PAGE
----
The goal of the movement of social capital is the appropriation of surplus value, which, in the process of distribution and redistribution of the national income, takes the form of entrepreneurial and commercial profits, interest on loans, and land rents. The reallocation of surplus value among capitalists within one branch of industry, or different branches, or among industrial, commercial, and financial capitalists and landowners gives rise to a number of contradictions within the exploiting class. The growth of social capital is accompanied by an increase in the socialization of production. This tendency sharpens the fundamental contradiction of capitalism and prepares the way for a new socioeconomic formation. The contradiction between the social character of production and the private capitalist form of appropriation gives a cyclical character to the reproduction of social capital and inevitably brings on economic crises of overproduction.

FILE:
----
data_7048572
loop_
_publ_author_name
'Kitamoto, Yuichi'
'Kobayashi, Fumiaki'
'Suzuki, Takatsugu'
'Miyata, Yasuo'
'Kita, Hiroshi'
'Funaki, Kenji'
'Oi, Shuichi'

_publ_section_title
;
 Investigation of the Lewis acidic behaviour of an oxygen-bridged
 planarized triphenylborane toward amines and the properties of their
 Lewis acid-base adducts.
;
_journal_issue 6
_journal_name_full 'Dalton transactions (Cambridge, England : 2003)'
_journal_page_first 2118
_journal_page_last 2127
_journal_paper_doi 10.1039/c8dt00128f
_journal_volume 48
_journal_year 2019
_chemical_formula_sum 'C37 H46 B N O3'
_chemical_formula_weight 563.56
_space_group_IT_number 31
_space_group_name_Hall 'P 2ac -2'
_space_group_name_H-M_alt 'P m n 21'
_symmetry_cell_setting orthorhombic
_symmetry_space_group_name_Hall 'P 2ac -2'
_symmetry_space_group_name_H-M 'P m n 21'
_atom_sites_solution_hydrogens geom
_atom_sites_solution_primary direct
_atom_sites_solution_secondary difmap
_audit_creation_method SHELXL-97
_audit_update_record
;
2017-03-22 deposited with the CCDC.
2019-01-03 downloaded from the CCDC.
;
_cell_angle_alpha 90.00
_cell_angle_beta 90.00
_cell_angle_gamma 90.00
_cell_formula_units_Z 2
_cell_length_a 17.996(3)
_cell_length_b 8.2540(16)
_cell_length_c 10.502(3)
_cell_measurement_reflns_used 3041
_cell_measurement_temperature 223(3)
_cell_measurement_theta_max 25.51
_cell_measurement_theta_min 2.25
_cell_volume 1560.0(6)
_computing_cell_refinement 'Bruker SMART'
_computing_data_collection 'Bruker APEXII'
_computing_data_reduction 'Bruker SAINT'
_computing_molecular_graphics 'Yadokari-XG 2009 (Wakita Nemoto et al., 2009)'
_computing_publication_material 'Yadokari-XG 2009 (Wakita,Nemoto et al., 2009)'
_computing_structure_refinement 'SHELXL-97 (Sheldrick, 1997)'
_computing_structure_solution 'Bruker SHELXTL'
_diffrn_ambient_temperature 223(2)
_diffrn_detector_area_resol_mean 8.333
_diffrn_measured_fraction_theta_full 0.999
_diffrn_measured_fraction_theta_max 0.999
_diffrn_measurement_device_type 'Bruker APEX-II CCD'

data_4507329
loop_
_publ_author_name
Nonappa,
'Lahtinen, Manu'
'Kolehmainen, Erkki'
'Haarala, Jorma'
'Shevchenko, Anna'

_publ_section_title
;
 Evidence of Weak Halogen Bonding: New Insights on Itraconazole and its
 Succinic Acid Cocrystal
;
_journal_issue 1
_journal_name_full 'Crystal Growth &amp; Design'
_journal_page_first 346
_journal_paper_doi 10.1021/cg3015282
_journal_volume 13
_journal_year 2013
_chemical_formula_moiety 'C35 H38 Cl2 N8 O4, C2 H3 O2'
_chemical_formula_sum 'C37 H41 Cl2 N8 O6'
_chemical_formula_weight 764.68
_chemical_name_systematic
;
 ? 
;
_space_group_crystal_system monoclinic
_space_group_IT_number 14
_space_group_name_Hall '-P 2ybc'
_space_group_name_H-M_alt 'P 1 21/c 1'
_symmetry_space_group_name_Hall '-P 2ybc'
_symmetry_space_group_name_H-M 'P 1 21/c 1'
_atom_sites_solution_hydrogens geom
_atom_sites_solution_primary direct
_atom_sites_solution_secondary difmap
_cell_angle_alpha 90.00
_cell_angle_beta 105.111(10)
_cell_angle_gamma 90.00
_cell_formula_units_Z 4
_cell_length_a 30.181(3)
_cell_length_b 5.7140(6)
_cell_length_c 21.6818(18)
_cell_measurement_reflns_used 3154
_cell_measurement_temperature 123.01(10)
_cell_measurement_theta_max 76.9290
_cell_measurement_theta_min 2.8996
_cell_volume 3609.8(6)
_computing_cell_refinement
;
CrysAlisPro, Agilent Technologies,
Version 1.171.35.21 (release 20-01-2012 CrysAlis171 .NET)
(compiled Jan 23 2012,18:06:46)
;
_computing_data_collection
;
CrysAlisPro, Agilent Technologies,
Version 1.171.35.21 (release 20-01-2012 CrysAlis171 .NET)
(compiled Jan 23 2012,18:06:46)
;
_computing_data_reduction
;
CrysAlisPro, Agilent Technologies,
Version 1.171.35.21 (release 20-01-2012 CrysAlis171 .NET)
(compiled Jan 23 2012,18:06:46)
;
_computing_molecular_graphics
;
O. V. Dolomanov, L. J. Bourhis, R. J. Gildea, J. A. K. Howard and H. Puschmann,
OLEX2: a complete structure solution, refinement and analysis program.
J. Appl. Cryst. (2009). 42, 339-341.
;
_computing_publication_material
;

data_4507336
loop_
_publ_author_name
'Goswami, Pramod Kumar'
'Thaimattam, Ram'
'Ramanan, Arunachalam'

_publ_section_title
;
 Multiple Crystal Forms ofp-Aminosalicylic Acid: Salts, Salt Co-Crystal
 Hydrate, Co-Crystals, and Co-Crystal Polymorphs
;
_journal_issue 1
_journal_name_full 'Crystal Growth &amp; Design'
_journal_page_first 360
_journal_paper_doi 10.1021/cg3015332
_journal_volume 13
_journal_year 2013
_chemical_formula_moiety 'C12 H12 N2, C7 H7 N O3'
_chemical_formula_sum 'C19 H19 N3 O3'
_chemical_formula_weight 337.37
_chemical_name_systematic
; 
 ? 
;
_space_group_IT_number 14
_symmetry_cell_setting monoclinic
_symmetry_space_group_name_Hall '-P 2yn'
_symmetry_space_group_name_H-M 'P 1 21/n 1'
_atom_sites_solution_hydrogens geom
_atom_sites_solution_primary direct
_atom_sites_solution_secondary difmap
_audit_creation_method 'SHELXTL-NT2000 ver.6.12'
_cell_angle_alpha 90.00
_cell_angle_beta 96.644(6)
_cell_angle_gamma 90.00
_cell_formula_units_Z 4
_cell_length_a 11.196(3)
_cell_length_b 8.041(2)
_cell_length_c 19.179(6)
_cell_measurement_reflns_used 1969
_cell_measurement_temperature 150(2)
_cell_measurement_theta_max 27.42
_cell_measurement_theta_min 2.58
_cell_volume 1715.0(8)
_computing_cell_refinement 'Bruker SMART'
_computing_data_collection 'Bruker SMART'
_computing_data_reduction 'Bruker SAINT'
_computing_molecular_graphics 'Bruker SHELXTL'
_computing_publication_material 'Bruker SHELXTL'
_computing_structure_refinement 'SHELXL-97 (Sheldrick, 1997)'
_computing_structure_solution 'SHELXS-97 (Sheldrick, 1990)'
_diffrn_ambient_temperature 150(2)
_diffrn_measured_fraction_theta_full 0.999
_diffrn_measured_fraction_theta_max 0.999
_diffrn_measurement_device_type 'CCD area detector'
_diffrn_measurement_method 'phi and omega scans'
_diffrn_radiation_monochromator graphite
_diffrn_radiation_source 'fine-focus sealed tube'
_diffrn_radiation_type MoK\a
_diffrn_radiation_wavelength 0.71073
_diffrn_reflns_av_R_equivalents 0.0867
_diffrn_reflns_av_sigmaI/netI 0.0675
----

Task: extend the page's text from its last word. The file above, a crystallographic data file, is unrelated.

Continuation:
Under imperialism the movement of social capital becomes more complex. This movement occurs in two related economic sectors: the monopolized and the nonmonopolized sectors. In the monopolized sector the goal of the movement of capital is to maximize monopoly profits. Monopoly banking and monopoly industrial capital merge, giving rise to finance capital. Seeking to achieve economic and political domination, the financial oligarchy comes into conflict not only with the proletariat but with the petite and middle bourgeoisie, that is, with the majority of the nation. The processes occurring under imperialism, within the framework of the world capitalist economic system, further extend and strengthen the front in the struggle against the financial oligarchy.

In the epoch of the general crisis of capitalism the movement of social capital occurs under conditions in which all the contradictions of bourgeois society become intensified. Among the tendencies that now become typical of the capitalist economy are underutilization of productive capacity, high unemployment levels, and retardation of technological progress. Under state-monopoly capitalism, increased regulation of the movement of social capital by the state and the monopolies is accompanied by the outbreak of severe new conflicts. Attempts at regulation therefore fail to eliminate the contradictions of capitalism as a social system.